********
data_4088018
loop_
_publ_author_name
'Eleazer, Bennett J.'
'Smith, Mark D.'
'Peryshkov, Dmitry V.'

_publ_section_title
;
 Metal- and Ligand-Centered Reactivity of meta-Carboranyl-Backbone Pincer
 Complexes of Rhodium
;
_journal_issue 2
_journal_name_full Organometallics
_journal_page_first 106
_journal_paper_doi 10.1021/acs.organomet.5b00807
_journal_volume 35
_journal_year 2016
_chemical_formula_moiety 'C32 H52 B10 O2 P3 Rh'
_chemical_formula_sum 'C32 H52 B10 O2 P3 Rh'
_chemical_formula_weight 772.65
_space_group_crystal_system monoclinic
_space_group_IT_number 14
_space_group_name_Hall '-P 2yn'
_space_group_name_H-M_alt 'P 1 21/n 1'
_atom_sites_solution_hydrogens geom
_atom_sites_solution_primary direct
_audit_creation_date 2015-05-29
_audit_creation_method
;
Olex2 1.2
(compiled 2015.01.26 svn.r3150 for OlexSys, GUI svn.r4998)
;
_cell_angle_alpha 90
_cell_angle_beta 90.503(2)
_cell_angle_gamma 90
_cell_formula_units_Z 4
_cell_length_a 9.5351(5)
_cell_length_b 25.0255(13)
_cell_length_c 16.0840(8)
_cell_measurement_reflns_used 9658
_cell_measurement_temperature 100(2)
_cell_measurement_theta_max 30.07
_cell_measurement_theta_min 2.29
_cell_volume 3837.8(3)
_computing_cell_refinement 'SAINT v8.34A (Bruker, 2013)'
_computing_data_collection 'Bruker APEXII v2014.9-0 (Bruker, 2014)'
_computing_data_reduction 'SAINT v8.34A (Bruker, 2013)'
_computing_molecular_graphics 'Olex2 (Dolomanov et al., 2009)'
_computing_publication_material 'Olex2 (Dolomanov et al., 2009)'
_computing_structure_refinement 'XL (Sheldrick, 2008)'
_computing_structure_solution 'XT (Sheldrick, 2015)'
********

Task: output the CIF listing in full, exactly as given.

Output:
data_4088018
loop_
_publ_author_name
'Eleazer, Bennett J.'
'Smith, Mark D.'
'Peryshkov, Dmitry V.'

_publ_section_title
;
 Metal- and Ligand-Centered Reactivity of meta-Carboranyl-Backbone Pincer
 Complexes of Rhodium
;
_journal_issue 2
_journal_name_full Organometallics
_journal_page_first 106
_journal_paper_doi 10.1021/acs.organomet.5b00807
_journal_volume 35
_journal_year 2016
_chemical_formula_moiety 'C32 H52 B10 O2 P3 Rh'
_chemical_formula_sum 'C32 H52 B10 O2 P3 Rh'
_chemical_formula_weight 772.65
_space_group_crystal_system monoclinic
_space_group_IT_number 14
_space_group_name_Hall '-P 2yn'
_space_group_name_H-M_alt 'P 1 21/n 1'
_atom_sites_solution_hydrogens geom
_atom_sites_solution_primary direct
_audit_creation_date 2015-05-29
_audit_creation_method
;
Olex2 1.2
(compiled 2015.01.26 svn.r3150 for OlexSys, GUI svn.r4998)
;
_cell_angle_alpha 90
_cell_angle_beta 90.503(2)
_cell_angle_gamma 90
_cell_formula_units_Z 4
_cell_length_a 9.5351(5)
_cell_length_b 25.0255(13)
_cell_length_c 16.0840(8)
_cell_measurement_reflns_used 9658
_cell_measurement_temperature 100(2)
_cell_measurement_theta_max 30.07
_cell_measurement_theta_min 2.29
_cell_volume 3837.8(3)
_computing_cell_refinement 'SAINT v8.34A (Bruker, 2013)'
_computing_data_collection 'Bruker APEXII v2014.9-0 (Bruker, 2014)'
_computing_data_reduction 'SAINT v8.34A (Bruker, 2013)'
_computing_molecular_graphics 'Olex2 (Dolomanov et al., 2009)'
_computing_publication_material 'Olex2 (Dolomanov et al., 2009)'
_computing_structure_refinement 'XL (Sheldrick, 2008)'
_computing_structure_solution 'XT (Sheldrick, 2015)'